How to create an if-then-else expression (aka ternary operator) in an XPath 1.0 expression?

Lucas Jellema 6

There are situations where I have to create an XPath expression that performs something like if-then-else logic (similar to a CASE or DECODE expression in SQL or a ternary operator in Java or JavaScript). Unfortunately, XPath 1.0 – a version still widely found – does not support the XPath 2.0 if-then-else logic. So something else is needed.

I encountered a great trick in a forum post; this post also referred to Becker’s Method. In short, the trick uses the fact that the numerical evaluation of (Boolean) true = 1 and of false = 0. It also makes use of the fact that substring( somestring, 1, 0) returns an empty string.

The abstract XPath expression used for

if C1 then R1 else R2


concat( substring( R1, 1,number (C1) * string-length(R1), substring( R2, 1, number(not(C1)) * string-length(R2)

when R1 and R2 are not of type string, then some type conversion to and from string are required.

An example of using this trick:

In a Mediator component I want to assign the value ‘LONG’ when the input string is longer than 6 characters. When the stringlength is 6 or less, then I want to assign the value not long.

With the ternary expression, this would be something like:

result = (input.length() > 6? ‘LONG’: ‘NOTLONG’)

The corresponding XPath expression is this:


  substring( ‘LONG’, 1, ( number(string-length($in.payload/client:process/client:input)  > 6)  * 4))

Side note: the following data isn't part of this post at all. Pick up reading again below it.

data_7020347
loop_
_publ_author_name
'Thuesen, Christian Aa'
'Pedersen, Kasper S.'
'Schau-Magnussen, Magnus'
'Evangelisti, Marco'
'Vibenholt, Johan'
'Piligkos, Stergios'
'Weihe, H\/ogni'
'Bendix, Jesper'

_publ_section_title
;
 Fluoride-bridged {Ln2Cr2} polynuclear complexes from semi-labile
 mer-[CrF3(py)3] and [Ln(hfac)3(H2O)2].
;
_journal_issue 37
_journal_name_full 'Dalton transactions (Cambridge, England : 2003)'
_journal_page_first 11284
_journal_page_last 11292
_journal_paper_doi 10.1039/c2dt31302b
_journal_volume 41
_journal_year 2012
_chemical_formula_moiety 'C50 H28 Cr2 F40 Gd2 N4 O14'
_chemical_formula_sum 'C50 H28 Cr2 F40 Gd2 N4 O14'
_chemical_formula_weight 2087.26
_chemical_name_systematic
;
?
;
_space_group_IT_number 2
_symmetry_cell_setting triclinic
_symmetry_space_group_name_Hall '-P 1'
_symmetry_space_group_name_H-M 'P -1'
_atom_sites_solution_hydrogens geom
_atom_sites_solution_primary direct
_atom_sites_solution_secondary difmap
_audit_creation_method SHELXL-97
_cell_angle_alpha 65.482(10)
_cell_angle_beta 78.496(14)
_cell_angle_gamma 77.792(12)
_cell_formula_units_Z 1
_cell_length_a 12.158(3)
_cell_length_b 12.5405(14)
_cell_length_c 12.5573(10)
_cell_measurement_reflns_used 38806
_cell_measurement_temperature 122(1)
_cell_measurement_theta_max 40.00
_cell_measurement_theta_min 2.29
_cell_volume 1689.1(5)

, substring( ‘NOTLONG’, 1, ( number(string-length($in.payload/client:process/client:input)   <=  6)  * 7))



6 thoughts on “How to create an if-then-else expression (aka ternary operator) in an XPath 1.0 expression?

  1. Excellent trick ! Thanks for this great post. I always tent use xsl transform when I needed a ternary operation in my assign.

  2. Wow!! I wanted to separate emails by commas but i didn’t want the comma in the beginning, of course. Following your method i did this in my “for each” and it worked : substring(‘,’, 1, ($mailCounter > 1)). The condition returns 0 and a substring from one to zero returns empty so the comma is not added in the beginning. Great

    1. Hi Gabriel, thank you for your comment. It is nice to know that this was useful for you. Lucas

  3. Wow, this is realy great. I wished I knew this one years ago. There has been so many situations where I could have used this.

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